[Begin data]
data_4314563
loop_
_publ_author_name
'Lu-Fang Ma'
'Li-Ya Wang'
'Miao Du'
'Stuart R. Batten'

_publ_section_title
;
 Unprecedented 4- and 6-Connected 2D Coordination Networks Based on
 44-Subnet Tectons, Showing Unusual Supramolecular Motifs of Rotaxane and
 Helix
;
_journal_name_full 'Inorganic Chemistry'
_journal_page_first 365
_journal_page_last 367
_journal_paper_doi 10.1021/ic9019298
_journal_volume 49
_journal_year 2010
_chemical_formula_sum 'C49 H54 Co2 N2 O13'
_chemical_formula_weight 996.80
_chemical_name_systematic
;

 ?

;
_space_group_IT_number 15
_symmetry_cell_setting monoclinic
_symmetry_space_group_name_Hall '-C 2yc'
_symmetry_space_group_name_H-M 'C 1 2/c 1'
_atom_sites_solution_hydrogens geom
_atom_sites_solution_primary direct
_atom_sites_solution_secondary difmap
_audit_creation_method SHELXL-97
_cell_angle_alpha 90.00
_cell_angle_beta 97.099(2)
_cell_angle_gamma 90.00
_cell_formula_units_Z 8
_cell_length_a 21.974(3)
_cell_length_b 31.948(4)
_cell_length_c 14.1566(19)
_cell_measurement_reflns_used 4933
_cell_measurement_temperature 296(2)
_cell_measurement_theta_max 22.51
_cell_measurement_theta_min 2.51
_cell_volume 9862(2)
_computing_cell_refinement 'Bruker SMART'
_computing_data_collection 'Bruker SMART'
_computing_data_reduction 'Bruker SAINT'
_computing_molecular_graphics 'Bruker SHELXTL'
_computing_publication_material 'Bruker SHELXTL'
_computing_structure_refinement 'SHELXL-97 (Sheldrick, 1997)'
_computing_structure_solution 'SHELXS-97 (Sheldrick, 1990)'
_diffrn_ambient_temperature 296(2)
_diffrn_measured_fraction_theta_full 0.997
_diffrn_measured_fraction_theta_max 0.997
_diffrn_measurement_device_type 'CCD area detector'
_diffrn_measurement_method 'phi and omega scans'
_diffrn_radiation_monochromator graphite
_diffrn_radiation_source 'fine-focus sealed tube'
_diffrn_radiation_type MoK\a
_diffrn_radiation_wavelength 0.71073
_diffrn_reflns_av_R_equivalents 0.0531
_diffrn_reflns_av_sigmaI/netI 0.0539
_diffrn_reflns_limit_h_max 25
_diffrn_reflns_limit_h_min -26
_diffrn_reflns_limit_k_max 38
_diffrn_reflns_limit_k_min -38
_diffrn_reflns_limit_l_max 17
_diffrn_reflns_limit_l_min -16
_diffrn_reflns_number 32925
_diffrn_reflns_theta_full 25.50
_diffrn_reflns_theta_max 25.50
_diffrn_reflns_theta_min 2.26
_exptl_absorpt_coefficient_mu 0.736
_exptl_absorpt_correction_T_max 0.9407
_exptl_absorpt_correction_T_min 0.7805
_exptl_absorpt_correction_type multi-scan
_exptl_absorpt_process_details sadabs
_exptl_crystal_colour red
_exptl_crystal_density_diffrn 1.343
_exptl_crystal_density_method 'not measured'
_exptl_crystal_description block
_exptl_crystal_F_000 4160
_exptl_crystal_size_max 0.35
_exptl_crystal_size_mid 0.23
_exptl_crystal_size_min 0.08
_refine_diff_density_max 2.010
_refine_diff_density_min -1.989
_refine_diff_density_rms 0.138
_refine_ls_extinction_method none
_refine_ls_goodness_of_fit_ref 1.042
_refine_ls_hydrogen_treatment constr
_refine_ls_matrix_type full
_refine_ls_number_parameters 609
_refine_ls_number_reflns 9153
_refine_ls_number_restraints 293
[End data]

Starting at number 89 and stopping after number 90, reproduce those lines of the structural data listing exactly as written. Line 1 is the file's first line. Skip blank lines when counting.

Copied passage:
_refine_diff_density_rms 0.138
_refine_ls_extinction_method none